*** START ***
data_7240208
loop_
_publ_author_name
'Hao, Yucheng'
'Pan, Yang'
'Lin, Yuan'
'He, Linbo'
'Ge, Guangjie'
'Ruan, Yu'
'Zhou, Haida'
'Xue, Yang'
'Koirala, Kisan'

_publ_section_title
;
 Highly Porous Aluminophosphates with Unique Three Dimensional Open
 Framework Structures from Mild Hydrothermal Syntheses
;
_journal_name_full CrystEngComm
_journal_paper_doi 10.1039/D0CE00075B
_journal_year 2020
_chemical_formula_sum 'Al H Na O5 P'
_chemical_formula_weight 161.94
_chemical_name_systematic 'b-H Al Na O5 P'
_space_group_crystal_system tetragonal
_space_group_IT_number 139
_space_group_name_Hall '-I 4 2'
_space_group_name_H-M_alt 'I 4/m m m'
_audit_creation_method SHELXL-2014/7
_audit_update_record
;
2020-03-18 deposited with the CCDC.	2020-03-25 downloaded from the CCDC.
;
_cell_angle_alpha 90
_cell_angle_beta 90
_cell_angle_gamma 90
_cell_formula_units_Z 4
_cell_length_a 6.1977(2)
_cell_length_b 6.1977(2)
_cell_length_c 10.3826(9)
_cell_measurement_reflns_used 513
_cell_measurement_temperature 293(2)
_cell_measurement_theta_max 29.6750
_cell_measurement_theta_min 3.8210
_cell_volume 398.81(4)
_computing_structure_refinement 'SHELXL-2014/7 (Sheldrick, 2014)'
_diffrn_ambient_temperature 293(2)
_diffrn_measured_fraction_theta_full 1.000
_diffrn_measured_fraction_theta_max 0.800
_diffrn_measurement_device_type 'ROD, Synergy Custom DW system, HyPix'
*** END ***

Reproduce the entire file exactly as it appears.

data_7240208
loop_
_publ_author_name
'Hao, Yucheng'
'Pan, Yang'
'Lin, Yuan'
'He, Linbo'
'Ge, Guangjie'
'Ruan, Yu'
'Zhou, Haida'
'Xue, Yang'
'Koirala, Kisan'

_publ_section_title
;
 Highly Porous Aluminophosphates with Unique Three Dimensional Open
 Framework Structures from Mild Hydrothermal Syntheses
;
_journal_name_full CrystEngComm
_journal_paper_doi 10.1039/D0CE00075B
_journal_year 2020
_chemical_formula_sum 'Al H Na O5 P'
_chemical_formula_weight 161.94
_chemical_name_systematic 'b-H Al Na O5 P'
_space_group_crystal_system tetragonal
_space_group_IT_number 139
_space_group_name_Hall '-I 4 2'
_space_group_name_H-M_alt 'I 4/m m m'
_audit_creation_method SHELXL-2014/7
_audit_update_record
;
2020-03-18 deposited with the CCDC.	2020-03-25 downloaded from the CCDC.
;
_cell_angle_alpha 90
_cell_angle_beta 90
_cell_angle_gamma 90
_cell_formula_units_Z 4
_cell_length_a 6.1977(2)
_cell_length_b 6.1977(2)
_cell_length_c 10.3826(9)
_cell_measurement_reflns_used 513
_cell_measurement_temperature 293(2)
_cell_measurement_theta_max 29.6750
_cell_measurement_theta_min 3.8210
_cell_volume 398.81(4)
_computing_structure_refinement 'SHELXL-2014/7 (Sheldrick, 2014)'
_diffrn_ambient_temperature 293(2)
_diffrn_measured_fraction_theta_full 1.000
_diffrn_measured_fraction_theta_max 0.800
_diffrn_measurement_device_type 'ROD, Synergy Custom DW system, HyPix'